I peered over my shoulder and saw two red beady eyes staring at me. Inside I was freaking out, but I stayed calm on the outside knowing if I freaked out, he’d enjoy that too much and prolong the cicada’s lounging on my back.

“Get it off,” I said calmly, smiling as if I got the joke and didn’t care.

The student and his buddy next to him laughed, and he then removed it.

Obviously, I never forgot that day.

Having seen greenish-colored cicadas here in Pennsylvania in smaller size with “regular” eye color (I just know they weren’t red!), they didn’t look so bad.  In retrospect I feel a bit sorry for those cicadas at my high school. They were brought inside unable to do their mating, which is why they had dug themselves out of the ground after 17 years. They had no food sources and died by the next day. I never thought I’d see the day when I’d feel sorry for these bugs, but I do now. Ah, how your perspective changes some thirty years later. 🙂

 

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Literary Humanness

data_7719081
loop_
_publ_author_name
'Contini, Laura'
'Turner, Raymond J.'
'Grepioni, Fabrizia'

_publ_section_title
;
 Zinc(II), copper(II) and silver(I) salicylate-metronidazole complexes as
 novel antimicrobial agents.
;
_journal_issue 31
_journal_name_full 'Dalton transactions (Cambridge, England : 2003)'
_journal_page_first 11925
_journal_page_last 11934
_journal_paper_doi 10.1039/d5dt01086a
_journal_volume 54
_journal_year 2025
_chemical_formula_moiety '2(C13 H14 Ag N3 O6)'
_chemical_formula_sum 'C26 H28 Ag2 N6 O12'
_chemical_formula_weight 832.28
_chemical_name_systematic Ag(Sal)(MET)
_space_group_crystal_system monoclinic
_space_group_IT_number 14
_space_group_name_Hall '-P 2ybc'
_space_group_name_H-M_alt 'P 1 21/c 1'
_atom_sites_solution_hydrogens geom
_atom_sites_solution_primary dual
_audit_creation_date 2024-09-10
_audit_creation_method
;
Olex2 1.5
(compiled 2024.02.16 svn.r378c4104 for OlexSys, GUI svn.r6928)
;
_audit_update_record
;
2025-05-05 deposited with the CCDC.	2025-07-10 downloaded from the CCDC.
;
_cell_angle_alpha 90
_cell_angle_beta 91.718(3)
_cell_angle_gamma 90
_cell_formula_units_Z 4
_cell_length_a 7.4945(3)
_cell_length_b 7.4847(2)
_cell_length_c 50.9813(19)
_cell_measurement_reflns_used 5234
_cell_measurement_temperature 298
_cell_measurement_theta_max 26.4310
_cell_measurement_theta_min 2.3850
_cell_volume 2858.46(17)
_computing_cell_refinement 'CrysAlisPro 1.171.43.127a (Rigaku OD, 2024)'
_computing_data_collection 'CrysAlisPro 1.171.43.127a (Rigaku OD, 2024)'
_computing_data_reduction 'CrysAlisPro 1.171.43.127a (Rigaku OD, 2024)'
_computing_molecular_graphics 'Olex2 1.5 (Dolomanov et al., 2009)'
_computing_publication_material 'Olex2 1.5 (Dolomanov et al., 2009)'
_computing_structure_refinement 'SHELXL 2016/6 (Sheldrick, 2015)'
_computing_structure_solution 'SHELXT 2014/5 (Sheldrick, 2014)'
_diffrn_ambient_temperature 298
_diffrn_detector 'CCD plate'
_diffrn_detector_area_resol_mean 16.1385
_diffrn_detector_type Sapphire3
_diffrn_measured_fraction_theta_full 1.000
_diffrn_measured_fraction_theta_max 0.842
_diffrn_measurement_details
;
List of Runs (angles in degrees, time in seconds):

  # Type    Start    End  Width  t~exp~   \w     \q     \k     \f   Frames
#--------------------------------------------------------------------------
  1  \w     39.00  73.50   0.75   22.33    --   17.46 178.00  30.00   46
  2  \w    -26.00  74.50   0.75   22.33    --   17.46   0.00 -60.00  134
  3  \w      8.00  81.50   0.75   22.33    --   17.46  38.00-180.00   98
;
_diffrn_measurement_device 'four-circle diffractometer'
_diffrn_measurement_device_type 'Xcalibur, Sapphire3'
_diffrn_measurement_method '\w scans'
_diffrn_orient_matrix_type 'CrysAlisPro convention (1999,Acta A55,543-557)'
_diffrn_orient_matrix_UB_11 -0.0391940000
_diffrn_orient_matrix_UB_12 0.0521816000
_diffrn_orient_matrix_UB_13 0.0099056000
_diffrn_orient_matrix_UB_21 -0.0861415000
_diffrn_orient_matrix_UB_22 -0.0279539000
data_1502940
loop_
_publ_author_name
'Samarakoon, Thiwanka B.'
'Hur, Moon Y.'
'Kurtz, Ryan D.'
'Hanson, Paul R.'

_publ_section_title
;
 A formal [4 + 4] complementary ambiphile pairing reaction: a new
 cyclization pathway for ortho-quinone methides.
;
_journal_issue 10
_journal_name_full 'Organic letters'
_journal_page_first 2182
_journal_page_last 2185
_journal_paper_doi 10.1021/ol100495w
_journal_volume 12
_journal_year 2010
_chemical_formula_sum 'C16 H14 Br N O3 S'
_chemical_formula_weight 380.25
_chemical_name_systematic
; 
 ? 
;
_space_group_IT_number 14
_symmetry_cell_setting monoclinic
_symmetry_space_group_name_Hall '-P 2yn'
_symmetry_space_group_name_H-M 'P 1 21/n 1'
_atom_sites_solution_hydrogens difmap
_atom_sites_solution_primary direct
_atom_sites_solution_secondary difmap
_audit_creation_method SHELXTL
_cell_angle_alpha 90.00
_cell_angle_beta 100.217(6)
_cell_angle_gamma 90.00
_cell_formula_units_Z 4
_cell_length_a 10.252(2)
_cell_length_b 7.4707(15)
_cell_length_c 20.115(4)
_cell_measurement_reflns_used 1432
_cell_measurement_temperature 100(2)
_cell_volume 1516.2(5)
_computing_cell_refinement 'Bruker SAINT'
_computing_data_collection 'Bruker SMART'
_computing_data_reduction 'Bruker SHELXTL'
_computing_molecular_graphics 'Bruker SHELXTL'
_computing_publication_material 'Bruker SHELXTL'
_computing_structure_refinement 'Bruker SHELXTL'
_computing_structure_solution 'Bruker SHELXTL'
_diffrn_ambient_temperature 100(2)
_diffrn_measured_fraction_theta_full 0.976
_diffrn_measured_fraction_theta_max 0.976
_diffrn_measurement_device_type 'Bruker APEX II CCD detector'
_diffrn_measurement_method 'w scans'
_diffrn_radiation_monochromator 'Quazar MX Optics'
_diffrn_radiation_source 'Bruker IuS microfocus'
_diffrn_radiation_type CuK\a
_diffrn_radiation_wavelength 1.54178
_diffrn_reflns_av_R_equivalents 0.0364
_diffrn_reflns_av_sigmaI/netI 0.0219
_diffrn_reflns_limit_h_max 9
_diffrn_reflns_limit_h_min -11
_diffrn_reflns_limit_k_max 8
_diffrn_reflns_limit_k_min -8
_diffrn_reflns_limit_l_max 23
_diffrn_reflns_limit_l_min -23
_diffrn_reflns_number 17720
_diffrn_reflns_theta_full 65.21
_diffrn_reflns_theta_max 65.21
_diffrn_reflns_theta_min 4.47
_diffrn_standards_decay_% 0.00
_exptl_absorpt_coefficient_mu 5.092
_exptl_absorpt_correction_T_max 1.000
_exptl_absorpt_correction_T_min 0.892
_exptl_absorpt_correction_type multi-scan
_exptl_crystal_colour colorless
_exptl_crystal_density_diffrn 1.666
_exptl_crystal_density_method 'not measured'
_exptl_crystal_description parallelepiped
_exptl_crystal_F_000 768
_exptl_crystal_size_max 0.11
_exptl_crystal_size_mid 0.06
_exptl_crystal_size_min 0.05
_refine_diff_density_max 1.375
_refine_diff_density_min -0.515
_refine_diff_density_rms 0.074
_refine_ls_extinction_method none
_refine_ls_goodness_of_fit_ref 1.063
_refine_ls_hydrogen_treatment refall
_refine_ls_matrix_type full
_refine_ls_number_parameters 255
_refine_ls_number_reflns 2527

books and flowers

The literary package—reading, writing, and analyzing literature—is quite crucial in the life of not only a writer, but also a reader and a student studying to become a good fiction writer (or creative non-fiction, screenwriter, etc.).  When we authors write our creative fiction works, it is a sole project in which we delve into our own minds filled with images, ideas, strings of words and sentences, and the bellowing of our carved-out characters.  But in essence, once our work is out there in print and ebook, we connect with the readers, and ultimately humanity.

In writing my stories, I’ve always been drawn to human emotions, the human condition, and the light of hope, to which I weave into my creative works.  Creating fictional characters’ journeys in dealing with real life issues, their relationships with others, and how they get through conflicts and come to discovery and resolution, is something every human being can relate to because we’ve all gone through difficulties, joys, and sorrows in our lives.

renoir dance pic

(Renoir’s Dance at Le Moulin de la Galette)

I don’t have a high self-esteem or much confidence in myself, even with the recent accomplishments in my writing this year. I still wonder if my writing is good enough.  But with all the things I’ve learned, it has only taught me I still have more to learn and that it is an ongoing process that will probably continue throughout the rest of my writing life.